Thursday, August 7, 2014


On the 16th of June 2014, the Minister for Justice and Equality, Francis Fitzgerald, in conjunction with her British counterpart, the UK Home Secretary Theresa May, announced the introduction of a new British Irish Visa Scheme. This joint initiative between the INIS and UK Home Office will allow holders of a single visa to travel free throughout the Common Travel Area (CTA) of Ireland, Northern Ireland and the UK, which has operated between our countries since 1922. The scheme will commence in the autumn, initially being available to Chinese and Indian nationals. 

Under the current system, for a substantial number of foreign tourists and business people wishing to visit both the UK and Ireland, it is necessary to acquire separate visas for each country and, even more inconvenient, where they are returning to their original destination, a re-entry visa must be sought. The new scheme eliminates this barrier by operating in a reciprocal manner, allowing Chinese or Indian nationals, holding a single short-stay visa from the country of first entry within the CTA, to freely travel between Ireland, Northern Ireland and the UK without the necessity of extra visas. For example, a person doing business in London may travel on the same visa, that allowed entry into the UK, to Dublin. 

This ‘historic development’ and cooperation between he UK and Irish governments aims to significantly increase the number of tourists and business people travelling to both countries and in turn, positively impact the economy while still ensuring the necessary security measures are adhered to. In a press release announcing the scheme, Minister Fitzgerald stated that “the British Irish Visa Scheme will enable both countries’ immigration systems to work in tandem to promote and facilitate legitimate tourism and business travel to Ireland and the UK while also strengthening the external borders of the Common Travel Area”. 

While announcing the scheme in London, UK Home secretary Theresa May outlined the benefits of such schemes and the advantages of continued cooperation between the Irish and UK governments, “Joint initiatives such as this will help to attract more Chinese and Indian visitors to both the UK and Ireland, while also ensuring the robust management of our borders. We look forward to on-going work with Ireland towards our shared objectives of promoting growth and preventing the abuse of our immigration systems.”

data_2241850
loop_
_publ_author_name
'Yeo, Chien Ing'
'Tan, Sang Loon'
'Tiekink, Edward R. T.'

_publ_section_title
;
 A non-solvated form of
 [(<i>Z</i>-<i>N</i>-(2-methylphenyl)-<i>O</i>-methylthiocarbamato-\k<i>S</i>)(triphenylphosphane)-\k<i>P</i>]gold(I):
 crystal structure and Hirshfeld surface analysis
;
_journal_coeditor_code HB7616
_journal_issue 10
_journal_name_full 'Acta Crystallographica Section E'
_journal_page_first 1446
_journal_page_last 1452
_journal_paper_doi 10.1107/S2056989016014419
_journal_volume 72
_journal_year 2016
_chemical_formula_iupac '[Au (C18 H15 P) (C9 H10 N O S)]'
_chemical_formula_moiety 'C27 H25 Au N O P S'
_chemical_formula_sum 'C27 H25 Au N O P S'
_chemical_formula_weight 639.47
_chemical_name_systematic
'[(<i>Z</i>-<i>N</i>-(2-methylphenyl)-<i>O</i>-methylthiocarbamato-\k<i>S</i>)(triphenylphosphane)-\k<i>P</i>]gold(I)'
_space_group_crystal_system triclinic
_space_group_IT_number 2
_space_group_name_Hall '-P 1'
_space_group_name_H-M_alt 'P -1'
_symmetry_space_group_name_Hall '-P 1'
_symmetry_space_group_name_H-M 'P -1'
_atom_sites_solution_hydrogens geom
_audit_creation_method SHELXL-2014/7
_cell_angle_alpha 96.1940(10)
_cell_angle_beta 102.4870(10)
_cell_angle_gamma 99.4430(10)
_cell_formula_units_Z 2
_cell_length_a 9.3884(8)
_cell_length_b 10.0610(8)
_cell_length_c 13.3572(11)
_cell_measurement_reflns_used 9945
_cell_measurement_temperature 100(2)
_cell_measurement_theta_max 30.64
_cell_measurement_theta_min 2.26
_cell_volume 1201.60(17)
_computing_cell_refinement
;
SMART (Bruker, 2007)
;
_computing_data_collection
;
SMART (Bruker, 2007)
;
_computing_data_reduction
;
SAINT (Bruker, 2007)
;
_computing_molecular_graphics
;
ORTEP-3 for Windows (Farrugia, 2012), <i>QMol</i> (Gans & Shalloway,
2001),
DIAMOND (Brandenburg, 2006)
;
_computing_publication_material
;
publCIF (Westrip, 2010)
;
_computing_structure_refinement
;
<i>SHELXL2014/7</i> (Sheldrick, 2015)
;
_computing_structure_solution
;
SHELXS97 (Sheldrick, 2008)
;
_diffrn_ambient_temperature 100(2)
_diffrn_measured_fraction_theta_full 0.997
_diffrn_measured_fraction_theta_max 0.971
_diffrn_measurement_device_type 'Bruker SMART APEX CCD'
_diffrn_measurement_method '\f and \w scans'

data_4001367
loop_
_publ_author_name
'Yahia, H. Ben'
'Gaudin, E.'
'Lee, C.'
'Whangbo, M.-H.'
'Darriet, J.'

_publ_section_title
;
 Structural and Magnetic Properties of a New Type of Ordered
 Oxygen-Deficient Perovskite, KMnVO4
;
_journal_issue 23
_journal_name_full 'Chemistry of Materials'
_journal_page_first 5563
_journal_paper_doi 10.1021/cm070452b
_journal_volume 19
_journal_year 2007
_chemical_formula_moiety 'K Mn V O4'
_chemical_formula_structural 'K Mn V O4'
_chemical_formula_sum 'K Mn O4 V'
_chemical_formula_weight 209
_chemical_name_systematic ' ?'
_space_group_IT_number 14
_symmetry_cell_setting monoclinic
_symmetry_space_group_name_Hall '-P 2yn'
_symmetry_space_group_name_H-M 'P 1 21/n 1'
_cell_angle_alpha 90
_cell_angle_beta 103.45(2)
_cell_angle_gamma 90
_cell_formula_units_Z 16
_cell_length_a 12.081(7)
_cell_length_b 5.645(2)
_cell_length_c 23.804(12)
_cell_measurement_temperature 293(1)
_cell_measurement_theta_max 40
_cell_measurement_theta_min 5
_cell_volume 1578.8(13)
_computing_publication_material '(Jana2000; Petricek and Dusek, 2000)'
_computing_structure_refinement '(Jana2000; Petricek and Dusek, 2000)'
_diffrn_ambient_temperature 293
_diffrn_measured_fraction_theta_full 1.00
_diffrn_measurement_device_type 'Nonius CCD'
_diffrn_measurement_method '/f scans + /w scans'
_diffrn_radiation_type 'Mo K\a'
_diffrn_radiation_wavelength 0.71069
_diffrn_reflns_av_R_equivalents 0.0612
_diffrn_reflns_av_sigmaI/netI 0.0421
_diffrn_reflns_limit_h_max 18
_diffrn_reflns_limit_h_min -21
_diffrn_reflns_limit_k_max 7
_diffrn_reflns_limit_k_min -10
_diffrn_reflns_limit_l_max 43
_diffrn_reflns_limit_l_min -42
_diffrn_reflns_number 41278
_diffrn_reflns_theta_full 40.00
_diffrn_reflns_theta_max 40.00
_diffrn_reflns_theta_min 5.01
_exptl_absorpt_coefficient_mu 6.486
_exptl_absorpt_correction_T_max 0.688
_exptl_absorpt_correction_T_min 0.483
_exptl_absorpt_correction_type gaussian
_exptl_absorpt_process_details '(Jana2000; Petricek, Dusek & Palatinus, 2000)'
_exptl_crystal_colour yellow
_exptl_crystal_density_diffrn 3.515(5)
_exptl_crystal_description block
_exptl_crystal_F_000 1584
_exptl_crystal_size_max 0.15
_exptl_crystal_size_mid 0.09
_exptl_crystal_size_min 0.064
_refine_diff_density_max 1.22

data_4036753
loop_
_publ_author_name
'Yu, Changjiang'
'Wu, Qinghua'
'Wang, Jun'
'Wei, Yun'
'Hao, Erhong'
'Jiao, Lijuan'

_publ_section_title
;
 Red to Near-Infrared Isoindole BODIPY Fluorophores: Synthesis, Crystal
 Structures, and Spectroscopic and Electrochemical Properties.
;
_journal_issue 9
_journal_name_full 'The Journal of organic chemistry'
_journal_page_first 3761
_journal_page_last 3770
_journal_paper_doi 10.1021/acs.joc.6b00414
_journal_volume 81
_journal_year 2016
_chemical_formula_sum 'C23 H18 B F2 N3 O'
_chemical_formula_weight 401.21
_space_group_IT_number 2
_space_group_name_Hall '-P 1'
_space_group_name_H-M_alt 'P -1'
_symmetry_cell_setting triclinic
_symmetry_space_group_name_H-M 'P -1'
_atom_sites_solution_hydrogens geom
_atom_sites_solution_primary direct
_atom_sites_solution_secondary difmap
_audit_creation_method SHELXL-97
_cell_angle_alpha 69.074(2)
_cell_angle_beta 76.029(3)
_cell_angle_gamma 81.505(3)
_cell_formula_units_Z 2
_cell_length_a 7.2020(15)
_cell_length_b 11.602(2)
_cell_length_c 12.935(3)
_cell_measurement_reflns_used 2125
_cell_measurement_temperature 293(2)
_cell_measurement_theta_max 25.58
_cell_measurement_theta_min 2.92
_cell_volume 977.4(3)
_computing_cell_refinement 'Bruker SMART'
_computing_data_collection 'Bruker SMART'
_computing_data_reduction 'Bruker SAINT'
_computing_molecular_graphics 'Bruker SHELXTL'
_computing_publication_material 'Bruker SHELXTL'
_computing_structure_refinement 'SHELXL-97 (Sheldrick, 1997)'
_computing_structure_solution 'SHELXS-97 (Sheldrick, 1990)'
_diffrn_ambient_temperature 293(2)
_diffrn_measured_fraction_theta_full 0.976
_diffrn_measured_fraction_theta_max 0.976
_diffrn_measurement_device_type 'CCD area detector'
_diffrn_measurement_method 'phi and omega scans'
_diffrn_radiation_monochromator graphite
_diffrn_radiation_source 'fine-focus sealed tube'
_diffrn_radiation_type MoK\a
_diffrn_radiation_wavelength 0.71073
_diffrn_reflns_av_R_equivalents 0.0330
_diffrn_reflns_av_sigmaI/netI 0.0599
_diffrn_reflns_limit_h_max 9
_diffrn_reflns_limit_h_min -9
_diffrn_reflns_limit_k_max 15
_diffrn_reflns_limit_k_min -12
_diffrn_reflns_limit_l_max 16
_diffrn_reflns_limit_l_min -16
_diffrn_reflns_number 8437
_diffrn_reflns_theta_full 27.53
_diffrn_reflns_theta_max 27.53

The new scheme will replace the current Short-Stay Visa Wavier Programme which allows nationals of 18 different countries who are visiting the UK to enter Ireland on their UK visa. Since its introduction in July of 2011, records show that the number of tourists from these countries grew by a staggering 68%. This demonstrates the potential success of the new scheme and the prosperity and growth it is expected to bring. 

The press release announcing the scheme can be viewed here:


  1. as a South African tourist I do not need a visa to visit Rep of Ireland but I do need a visa to visit Northern Ireland

  2. What about third-country nationals who hold a stamp four, long-term stay and permanent residence in Ireland. These may include indians and chinese who want to do business in the UK and Northern Ireland. Why are they not included in the scheme. I am aware that such category of third country nationals are already allowed to travel to Ireland and Northern without re-entry Visas or travel visas under the common travel agreement by the British Home Office in letters granting right of residence in the UK. Why are legally resident third-country nationals exempted from the scheme in Ireland?

    1. It's same principle apply for right of residence holder in Ireland. It's fully reciprocating system. Please check

    2. Little confused because of poor English, do you mean BIVS apply to stamp 4 holder? Some one said I can go to UK with stamp 4, and work, enjoy child free education and use health system same as tier 1 holder, is that right? Thanks

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  6. I think stamp 4 and with Re entry visa holder in ireland can travel to Northern Ireland,

  7. I'm currently in United states but I have an Indian passport. Can I apply for this visa from the United States? Please let me know!

  8. Hi I am a South African living in Ireland for 4yrs. I have a Stamp4 residents permit not a stamp4fam (I do have 3yr old son wit an Irish citizen). Just wondering if I be able to visit the UK for a weekend to visit a friend without a visa?

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